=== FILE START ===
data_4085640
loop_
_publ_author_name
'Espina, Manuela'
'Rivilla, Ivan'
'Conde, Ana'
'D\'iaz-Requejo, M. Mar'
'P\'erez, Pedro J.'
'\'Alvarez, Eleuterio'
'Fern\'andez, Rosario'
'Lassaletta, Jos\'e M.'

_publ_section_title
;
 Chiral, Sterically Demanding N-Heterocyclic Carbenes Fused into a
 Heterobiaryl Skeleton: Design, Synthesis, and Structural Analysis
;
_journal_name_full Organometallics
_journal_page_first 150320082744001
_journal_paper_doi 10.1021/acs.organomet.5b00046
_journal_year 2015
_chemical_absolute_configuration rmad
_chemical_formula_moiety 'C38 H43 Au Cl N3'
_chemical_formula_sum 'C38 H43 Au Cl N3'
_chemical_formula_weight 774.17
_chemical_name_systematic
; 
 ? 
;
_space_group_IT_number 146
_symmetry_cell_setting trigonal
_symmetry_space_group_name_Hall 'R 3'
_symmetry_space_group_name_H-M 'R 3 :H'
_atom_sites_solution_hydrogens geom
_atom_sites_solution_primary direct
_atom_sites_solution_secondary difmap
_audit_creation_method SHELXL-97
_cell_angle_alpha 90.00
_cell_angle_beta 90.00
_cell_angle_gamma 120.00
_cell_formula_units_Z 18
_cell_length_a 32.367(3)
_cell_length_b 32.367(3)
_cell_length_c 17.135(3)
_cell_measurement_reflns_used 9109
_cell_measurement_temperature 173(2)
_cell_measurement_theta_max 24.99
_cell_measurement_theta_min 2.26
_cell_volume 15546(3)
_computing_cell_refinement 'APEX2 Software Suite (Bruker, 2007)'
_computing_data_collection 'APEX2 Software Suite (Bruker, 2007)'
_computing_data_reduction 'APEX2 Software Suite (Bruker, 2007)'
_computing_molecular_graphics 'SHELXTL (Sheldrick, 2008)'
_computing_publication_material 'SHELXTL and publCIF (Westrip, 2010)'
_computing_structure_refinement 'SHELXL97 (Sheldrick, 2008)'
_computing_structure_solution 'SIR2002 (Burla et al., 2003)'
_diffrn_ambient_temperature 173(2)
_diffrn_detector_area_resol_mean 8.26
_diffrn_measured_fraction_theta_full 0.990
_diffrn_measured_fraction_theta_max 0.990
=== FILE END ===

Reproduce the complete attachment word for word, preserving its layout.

data_4085640
loop_
_publ_author_name
'Espina, Manuela'
'Rivilla, Ivan'
'Conde, Ana'
'D\'iaz-Requejo, M. Mar'
'P\'erez, Pedro J.'
'\'Alvarez, Eleuterio'
'Fern\'andez, Rosario'
'Lassaletta, Jos\'e M.'

_publ_section_title
;
 Chiral, Sterically Demanding N-Heterocyclic Carbenes Fused into a
 Heterobiaryl Skeleton: Design, Synthesis, and Structural Analysis
;
_journal_name_full Organometallics
_journal_page_first 150320082744001
_journal_paper_doi 10.1021/acs.organomet.5b00046
_journal_year 2015
_chemical_absolute_configuration rmad
_chemical_formula_moiety 'C38 H43 Au Cl N3'
_chemical_formula_sum 'C38 H43 Au Cl N3'
_chemical_formula_weight 774.17
_chemical_name_systematic
; 
 ? 
;
_space_group_IT_number 146
_symmetry_cell_setting trigonal
_symmetry_space_group_name_Hall 'R 3'
_symmetry_space_group_name_H-M 'R 3 :H'
_atom_sites_solution_hydrogens geom
_atom_sites_solution_primary direct
_atom_sites_solution_secondary difmap
_audit_creation_method SHELXL-97
_cell_angle_alpha 90.00
_cell_angle_beta 90.00
_cell_angle_gamma 120.00
_cell_formula_units_Z 18
_cell_length_a 32.367(3)
_cell_length_b 32.367(3)
_cell_length_c 17.135(3)
_cell_measurement_reflns_used 9109
_cell_measurement_temperature 173(2)
_cell_measurement_theta_max 24.99
_cell_measurement_theta_min 2.26
_cell_volume 15546(3)
_computing_cell_refinement 'APEX2 Software Suite (Bruker, 2007)'
_computing_data_collection 'APEX2 Software Suite (Bruker, 2007)'
_computing_data_reduction 'APEX2 Software Suite (Bruker, 2007)'
_computing_molecular_graphics 'SHELXTL (Sheldrick, 2008)'
_computing_publication_material 'SHELXTL and publCIF (Westrip, 2010)'
_computing_structure_refinement 'SHELXL97 (Sheldrick, 2008)'
_computing_structure_solution 'SIR2002 (Burla et al., 2003)'
_diffrn_ambient_temperature 173(2)
_diffrn_detector_area_resol_mean 8.26
_diffrn_measured_fraction_theta_full 0.990
_diffrn_measured_fraction_theta_max 0.990